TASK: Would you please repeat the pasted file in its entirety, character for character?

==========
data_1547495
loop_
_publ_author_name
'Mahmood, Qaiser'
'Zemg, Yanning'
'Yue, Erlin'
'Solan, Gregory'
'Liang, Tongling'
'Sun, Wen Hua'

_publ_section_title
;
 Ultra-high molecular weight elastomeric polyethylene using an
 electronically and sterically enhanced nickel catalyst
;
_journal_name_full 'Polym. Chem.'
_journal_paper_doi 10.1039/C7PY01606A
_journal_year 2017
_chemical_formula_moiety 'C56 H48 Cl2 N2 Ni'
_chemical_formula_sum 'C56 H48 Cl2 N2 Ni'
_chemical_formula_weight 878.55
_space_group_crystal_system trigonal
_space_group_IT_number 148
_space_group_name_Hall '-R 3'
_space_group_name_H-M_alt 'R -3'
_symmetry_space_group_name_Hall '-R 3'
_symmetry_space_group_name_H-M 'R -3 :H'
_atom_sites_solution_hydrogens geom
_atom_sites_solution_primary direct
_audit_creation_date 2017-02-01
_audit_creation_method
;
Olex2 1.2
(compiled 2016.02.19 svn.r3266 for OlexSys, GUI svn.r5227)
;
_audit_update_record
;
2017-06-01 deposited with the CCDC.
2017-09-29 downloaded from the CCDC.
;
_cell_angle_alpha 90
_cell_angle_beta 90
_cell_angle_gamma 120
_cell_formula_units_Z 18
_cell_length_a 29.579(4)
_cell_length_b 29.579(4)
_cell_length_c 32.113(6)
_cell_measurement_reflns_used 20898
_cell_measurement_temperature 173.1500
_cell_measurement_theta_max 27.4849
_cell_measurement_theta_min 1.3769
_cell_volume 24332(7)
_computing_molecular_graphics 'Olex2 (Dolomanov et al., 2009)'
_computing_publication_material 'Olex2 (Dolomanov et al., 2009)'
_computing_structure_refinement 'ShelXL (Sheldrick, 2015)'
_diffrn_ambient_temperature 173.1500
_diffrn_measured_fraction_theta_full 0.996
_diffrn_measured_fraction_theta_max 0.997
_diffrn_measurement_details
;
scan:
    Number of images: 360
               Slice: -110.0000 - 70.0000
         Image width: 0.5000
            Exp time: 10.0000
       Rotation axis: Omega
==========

data_1547495
loop_
_publ_author_name
'Mahmood, Qaiser'
'Zemg, Yanning'
'Yue, Erlin'
'Solan, Gregory'
'Liang, Tongling'
'Sun, Wen Hua'

_publ_section_title
;
 Ultra-high molecular weight elastomeric polyethylene using an
 electronically and sterically enhanced nickel catalyst
;
_journal_name_full 'Polym. Chem.'
_journal_paper_doi 10.1039/C7PY01606A
_journal_year 2017
_chemical_formula_moiety 'C56 H48 Cl2 N2 Ni'
_chemical_formula_sum 'C56 H48 Cl2 N2 Ni'
_chemical_formula_weight 878.55
_space_group_crystal_system trigonal
_space_group_IT_number 148
_space_group_name_Hall '-R 3'
_space_group_name_H-M_alt 'R -3'
_symmetry_space_group_name_Hall '-R 3'
_symmetry_space_group_name_H-M 'R -3 :H'
_atom_sites_solution_hydrogens geom
_atom_sites_solution_primary direct
_audit_creation_date 2017-02-01
_audit_creation_method
;
Olex2 1.2
(compiled 2016.02.19 svn.r3266 for OlexSys, GUI svn.r5227)
;
_audit_update_record
;
2017-06-01 deposited with the CCDC.
2017-09-29 downloaded from the CCDC.
;
_cell_angle_alpha 90
_cell_angle_beta 90
_cell_angle_gamma 120
_cell_formula_units_Z 18
_cell_length_a 29.579(4)
_cell_length_b 29.579(4)
_cell_length_c 32.113(6)
_cell_measurement_reflns_used 20898
_cell_measurement_temperature 173.1500
_cell_measurement_theta_max 27.4849
_cell_measurement_theta_min 1.3769
_cell_volume 24332(7)
_computing_molecular_graphics 'Olex2 (Dolomanov et al., 2009)'
_computing_publication_material 'Olex2 (Dolomanov et al., 2009)'
_computing_structure_refinement 'ShelXL (Sheldrick, 2015)'
_diffrn_ambient_temperature 173.1500
_diffrn_measured_fraction_theta_full 0.996
_diffrn_measured_fraction_theta_max 0.997
_diffrn_measurement_details
;
scan:
    Number of images: 360
               Slice: -110.0000 - 70.0000
         Image width: 0.5000
            Exp time: 10.0000
       Rotation axis: Omega